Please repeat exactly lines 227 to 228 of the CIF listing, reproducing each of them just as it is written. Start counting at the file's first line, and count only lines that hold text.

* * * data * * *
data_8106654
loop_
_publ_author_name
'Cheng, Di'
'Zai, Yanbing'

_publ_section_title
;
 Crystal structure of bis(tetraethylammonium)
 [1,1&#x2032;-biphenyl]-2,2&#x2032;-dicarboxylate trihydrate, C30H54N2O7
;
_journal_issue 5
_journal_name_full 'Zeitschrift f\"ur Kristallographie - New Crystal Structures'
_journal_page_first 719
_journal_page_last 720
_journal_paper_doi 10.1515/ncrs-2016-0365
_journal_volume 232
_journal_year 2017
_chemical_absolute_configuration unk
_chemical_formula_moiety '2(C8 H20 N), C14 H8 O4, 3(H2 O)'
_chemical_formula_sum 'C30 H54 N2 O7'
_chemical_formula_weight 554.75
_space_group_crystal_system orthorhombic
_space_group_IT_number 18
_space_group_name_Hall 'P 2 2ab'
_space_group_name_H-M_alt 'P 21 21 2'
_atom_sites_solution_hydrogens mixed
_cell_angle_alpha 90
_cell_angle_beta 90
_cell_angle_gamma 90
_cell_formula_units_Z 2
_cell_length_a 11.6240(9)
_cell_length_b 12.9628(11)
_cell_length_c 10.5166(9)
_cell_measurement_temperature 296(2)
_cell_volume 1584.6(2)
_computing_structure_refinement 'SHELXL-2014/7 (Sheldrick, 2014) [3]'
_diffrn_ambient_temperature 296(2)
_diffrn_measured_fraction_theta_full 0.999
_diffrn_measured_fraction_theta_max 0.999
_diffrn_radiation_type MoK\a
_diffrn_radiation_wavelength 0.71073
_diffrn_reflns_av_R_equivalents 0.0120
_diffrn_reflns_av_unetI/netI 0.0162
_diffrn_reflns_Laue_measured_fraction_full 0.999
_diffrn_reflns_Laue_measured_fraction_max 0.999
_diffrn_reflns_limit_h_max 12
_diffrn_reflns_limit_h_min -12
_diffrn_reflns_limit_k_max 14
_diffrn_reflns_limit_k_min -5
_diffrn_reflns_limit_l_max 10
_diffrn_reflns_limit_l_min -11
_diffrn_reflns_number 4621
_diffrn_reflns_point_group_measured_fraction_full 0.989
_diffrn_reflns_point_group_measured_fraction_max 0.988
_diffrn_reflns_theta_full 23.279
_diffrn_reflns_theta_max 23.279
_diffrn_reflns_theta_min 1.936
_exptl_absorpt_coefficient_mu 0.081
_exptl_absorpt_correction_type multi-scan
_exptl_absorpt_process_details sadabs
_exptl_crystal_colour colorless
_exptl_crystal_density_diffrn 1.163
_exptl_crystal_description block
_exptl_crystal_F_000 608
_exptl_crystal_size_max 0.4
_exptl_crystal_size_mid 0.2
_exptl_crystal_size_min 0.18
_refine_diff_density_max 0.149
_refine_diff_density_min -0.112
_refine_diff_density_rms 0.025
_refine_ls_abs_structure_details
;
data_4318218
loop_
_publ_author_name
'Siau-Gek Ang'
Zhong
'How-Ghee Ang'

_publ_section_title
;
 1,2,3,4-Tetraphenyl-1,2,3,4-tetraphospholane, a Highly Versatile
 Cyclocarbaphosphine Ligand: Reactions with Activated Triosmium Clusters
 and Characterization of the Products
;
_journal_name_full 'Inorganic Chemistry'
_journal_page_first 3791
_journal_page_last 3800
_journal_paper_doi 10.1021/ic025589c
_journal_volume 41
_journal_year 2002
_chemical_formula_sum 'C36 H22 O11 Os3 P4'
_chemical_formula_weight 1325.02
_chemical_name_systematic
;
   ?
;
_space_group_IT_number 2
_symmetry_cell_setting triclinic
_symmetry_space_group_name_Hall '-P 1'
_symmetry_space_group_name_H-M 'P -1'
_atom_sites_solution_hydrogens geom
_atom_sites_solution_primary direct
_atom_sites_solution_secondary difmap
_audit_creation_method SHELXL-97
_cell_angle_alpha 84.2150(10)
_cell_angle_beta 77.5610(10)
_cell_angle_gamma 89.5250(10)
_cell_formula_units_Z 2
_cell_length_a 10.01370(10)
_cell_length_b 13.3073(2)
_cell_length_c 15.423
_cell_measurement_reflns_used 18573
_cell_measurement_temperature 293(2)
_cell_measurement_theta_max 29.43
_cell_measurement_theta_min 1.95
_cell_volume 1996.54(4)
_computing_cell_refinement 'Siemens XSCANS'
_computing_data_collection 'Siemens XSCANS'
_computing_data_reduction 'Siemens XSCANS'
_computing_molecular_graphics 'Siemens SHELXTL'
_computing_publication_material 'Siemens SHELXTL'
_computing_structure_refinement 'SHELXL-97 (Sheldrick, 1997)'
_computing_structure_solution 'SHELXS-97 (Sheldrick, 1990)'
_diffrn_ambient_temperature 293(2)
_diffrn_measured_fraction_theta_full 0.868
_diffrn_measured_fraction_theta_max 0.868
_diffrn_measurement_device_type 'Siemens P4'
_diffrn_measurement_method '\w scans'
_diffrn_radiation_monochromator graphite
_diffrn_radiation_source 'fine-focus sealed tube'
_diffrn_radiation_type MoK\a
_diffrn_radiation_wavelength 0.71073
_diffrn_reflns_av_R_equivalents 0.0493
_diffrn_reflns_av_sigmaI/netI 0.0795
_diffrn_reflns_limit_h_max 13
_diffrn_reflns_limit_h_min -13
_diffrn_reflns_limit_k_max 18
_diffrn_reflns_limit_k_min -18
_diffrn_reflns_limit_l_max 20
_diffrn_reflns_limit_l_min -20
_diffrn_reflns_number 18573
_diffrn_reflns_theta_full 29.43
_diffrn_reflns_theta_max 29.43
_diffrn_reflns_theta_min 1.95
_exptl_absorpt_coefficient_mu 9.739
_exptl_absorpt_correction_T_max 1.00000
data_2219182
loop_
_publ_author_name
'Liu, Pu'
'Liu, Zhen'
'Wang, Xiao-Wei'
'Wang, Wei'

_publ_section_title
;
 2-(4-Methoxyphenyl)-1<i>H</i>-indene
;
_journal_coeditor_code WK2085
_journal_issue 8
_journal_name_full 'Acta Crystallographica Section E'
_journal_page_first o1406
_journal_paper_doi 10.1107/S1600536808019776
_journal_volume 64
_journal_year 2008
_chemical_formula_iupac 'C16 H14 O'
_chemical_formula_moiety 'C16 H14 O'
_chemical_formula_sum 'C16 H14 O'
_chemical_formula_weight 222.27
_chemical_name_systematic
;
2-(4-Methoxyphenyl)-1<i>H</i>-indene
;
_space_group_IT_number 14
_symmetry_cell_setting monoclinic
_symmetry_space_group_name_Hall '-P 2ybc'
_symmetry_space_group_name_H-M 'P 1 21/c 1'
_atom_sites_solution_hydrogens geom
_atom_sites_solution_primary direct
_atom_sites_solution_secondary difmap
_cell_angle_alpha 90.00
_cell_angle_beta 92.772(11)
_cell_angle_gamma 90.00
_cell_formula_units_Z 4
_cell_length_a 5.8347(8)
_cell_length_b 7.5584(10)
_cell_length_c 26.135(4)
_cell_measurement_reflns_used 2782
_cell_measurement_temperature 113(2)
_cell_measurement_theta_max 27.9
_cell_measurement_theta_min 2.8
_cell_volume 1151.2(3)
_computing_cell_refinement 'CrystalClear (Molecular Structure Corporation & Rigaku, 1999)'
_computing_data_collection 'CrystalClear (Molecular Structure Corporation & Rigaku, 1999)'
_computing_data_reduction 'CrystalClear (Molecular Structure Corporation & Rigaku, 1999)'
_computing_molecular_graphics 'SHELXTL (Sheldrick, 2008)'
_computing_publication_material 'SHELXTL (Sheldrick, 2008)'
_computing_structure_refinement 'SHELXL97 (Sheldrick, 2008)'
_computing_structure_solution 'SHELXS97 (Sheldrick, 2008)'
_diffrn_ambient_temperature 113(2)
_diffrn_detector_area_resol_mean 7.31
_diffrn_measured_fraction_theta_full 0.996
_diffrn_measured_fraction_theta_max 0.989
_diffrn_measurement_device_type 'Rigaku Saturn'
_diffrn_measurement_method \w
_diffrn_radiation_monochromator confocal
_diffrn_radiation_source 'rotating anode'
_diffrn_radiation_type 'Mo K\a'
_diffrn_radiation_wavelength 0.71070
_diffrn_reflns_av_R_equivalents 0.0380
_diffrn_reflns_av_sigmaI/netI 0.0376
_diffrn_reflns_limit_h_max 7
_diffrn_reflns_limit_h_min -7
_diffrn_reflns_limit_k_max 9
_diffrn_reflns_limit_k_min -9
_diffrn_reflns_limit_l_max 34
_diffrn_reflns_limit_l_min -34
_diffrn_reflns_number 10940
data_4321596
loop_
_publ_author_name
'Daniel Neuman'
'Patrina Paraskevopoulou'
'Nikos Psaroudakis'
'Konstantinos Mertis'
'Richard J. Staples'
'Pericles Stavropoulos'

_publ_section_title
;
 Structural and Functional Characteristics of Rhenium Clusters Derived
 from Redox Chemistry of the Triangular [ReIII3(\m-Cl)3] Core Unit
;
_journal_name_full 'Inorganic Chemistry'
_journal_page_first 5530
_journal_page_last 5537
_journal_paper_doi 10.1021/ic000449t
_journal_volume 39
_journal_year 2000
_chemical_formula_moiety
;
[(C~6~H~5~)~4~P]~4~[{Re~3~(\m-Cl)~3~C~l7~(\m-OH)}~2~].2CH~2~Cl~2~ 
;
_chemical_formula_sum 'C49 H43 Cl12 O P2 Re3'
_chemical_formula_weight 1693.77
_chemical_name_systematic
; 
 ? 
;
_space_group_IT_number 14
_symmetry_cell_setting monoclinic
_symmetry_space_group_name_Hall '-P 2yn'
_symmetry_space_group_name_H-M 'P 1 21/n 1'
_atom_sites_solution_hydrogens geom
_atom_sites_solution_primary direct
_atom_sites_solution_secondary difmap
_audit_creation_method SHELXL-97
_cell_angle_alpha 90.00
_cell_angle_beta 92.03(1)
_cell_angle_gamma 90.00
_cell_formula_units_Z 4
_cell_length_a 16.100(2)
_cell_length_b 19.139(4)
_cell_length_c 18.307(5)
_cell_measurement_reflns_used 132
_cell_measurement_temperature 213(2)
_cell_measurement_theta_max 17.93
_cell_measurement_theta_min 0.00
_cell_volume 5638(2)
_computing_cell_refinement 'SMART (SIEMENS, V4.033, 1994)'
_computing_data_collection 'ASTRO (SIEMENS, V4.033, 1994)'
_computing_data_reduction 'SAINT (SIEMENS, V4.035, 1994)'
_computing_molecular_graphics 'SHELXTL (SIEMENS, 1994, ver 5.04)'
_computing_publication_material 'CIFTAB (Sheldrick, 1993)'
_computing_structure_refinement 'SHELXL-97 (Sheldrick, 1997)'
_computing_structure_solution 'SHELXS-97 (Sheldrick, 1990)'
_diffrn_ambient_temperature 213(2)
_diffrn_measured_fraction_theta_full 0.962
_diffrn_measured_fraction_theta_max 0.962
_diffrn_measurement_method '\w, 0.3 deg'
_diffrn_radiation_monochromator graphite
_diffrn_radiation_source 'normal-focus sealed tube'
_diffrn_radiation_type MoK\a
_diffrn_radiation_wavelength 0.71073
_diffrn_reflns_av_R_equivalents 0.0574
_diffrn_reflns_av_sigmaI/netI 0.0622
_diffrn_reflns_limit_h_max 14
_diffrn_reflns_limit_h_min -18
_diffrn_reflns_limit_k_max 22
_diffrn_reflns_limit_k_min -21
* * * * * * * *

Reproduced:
_publ_section_title
;